A pertinent online article, attributed to the American Psychological Association (APA), acknowledges that dialysis requires a considerable amount of time and effort. … And yes, it does take a lot of time to adapt to the necessary changes in lifestyle.

Psychologists, in fact, provide a term – “rollercoaster emotions” – that pretty much describes what are going through the minds of those going on dialysis. Many are feeling hopeless, burdened by this albatross that is already wreaking havoc with their daily life. At other times, some patients may accept dialysis with a sigh of relief, sensing the upcoming treatments thankfully may extend their days on this earth.

Just this week, I noticed a post by noted Indiana kidney disease advocate James Myers that suggests that the emotional toll on CKD patients is underappreciated at times. The post points to an article written by Pam Harrison on medscape.com in reporting a study by Dr. Ann O’Hare, a professor of nephrology at the VA Puget Sound Health Care system and the University of Washington in Seattle, and her colleagues. The study is titled: “A deeper appreciation of patients’ emotional experiences may offer important opportunities to improve care.” The study was published online on June 28, in the Clinical Journal of the American Society of Nephrology.

Harrison’s article follows:

CKD: Emotional Toll Underappreciated

By Pam Harrison, Medscape Medical News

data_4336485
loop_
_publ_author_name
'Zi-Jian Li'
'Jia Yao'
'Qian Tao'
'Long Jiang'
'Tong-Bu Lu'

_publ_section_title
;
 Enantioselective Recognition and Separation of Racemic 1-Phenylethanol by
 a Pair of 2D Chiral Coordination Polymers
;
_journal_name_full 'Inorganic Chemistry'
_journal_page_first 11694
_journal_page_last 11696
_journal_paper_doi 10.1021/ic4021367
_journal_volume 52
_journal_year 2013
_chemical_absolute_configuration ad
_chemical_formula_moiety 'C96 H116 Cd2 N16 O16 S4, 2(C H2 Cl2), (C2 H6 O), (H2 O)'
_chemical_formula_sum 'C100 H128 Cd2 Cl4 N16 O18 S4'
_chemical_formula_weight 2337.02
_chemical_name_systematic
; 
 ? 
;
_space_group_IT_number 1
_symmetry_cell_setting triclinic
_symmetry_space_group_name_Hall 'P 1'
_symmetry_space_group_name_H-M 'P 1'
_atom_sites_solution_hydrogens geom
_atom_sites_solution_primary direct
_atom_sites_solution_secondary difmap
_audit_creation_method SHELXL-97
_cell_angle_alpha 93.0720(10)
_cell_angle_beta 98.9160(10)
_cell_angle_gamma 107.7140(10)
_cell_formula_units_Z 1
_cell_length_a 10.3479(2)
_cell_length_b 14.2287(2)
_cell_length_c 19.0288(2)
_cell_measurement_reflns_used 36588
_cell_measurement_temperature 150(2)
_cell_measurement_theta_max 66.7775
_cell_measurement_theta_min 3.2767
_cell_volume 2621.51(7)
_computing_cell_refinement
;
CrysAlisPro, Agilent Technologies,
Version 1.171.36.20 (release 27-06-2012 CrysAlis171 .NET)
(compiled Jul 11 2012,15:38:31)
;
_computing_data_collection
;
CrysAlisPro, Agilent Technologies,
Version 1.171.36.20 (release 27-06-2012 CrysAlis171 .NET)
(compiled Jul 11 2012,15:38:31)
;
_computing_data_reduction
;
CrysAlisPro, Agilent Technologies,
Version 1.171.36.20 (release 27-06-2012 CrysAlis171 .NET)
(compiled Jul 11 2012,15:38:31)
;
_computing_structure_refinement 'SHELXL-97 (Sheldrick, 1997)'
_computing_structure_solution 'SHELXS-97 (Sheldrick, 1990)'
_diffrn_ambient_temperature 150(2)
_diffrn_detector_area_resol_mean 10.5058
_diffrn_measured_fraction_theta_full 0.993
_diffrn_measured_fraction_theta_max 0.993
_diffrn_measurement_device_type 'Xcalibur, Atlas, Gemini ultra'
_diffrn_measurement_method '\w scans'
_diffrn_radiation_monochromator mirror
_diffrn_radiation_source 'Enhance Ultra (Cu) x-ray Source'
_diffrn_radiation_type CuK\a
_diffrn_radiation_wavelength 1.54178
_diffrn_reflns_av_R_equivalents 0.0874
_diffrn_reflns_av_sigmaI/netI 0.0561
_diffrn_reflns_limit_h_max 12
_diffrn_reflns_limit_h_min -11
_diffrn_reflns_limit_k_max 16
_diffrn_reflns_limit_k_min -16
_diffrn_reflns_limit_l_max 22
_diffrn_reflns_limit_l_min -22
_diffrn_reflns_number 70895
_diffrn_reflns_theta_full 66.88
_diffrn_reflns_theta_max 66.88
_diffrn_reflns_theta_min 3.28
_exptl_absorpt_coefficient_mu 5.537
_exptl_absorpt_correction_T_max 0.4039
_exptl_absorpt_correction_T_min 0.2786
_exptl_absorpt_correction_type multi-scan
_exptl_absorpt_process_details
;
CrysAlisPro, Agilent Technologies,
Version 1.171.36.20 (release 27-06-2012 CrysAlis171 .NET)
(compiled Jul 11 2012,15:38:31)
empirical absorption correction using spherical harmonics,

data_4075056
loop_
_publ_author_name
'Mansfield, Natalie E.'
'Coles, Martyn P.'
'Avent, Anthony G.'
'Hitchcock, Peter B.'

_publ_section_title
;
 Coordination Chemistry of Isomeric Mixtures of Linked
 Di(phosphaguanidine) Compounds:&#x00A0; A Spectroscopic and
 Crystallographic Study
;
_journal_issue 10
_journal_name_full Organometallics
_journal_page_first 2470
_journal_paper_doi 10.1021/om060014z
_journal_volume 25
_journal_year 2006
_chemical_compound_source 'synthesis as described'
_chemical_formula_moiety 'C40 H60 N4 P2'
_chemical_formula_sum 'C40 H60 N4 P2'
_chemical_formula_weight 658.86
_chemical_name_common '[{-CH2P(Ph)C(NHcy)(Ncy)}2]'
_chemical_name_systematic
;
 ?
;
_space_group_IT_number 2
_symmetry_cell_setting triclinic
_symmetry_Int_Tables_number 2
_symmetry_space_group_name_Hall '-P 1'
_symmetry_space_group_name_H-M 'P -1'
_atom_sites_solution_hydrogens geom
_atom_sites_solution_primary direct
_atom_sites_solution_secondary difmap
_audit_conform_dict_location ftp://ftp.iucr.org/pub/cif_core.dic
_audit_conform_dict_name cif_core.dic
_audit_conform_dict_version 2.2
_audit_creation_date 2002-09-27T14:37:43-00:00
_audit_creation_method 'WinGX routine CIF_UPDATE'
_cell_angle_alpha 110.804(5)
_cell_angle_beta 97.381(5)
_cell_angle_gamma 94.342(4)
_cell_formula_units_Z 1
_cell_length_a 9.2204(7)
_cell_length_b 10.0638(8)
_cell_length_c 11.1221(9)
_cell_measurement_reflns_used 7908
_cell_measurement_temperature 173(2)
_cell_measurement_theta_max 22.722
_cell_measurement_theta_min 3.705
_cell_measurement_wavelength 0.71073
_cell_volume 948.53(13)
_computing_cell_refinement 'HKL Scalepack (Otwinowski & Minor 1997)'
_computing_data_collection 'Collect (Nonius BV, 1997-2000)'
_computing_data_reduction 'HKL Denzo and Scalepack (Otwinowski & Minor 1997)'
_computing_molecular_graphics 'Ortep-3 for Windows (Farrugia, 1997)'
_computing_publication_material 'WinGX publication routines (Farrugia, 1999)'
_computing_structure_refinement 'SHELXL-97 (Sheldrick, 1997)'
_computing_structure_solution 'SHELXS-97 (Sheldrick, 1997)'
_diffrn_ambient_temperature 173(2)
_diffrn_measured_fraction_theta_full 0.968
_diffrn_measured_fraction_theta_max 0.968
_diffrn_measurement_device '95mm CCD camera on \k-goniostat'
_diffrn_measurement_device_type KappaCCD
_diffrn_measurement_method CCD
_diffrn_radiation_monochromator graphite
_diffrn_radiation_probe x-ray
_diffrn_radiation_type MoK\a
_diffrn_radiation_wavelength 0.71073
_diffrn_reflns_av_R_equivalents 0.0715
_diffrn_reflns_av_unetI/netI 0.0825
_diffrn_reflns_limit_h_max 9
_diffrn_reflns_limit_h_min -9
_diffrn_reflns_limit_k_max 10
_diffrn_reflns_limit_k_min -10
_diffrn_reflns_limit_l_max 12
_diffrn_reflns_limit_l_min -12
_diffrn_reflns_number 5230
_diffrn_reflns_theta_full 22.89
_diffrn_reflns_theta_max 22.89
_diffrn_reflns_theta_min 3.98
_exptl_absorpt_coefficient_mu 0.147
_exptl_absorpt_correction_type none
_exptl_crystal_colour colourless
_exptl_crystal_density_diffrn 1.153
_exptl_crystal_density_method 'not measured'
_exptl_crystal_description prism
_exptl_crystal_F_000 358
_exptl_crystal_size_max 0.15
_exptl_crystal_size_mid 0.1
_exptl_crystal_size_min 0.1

July 06, 2018

 

The emotional toll that chronic kidney disease (CKD) has on patients is likely underestimated by most healthcare professionals, a descriptive study suggests.

“Patients with advanced kidney disease interviewed for this study described feelings of isolation, abandonment, alienation, mistrust, and even self-blame that would probably be surprising to the providers taking care of them,” Ann O’Hare, MD, professor of nephrology at the VA Puget Sound Health Care system and the University of Washington in Seattle and colleagues write.

“A deeper appreciation of patients’ emotional experiences may offer important opportunities to improve care.”

The study was published online June 28 in the Clinical Journal of the American Society of Nephrology.

O’Hare and colleagues enrolled 27 patients who were under care in the nephrology clinic or dialysis unit at the VA Puget Sound Health Care System in Seattle. Participants completed a 45- to 60-minute semi-structured interview that covered “both general questions about their illness experience and encounters with providers and the health system and more specific questions about their experience and perspectives on advance care planning,” the researchers explain.

Among the participants, 37% were receiving hemodialysis at the time of the interview, 19% were receiving peritoneal dialysis, and 44% had not yet started dialysis. The mean age of patients was 63 years, and almost all patients, at 96%, were male.

Three main themes emerged from analysis of the interviews. The first was the emotional impact of interactions with the providers themselves. “When providers seemed to lack insight into the patient’s experience of illness and treatment, this could engender a sense of mistrust, abandonment, isolation, and/or alienation,” the authors elaborate.

The second theme was related to the first and engendered similar feelings of mistrust, abandonment, isolation, and alienation, but this time from encounters that arose through interacting with the healthcare system.

The emotional impact of the illness itself on the patient was the third theme to emerge from the interviews. “Patients struggled to make sense of their illness experience, worked to apportion blame, and sometimes blamed themselves,” O’Hare and colleagues report.

Specific Examples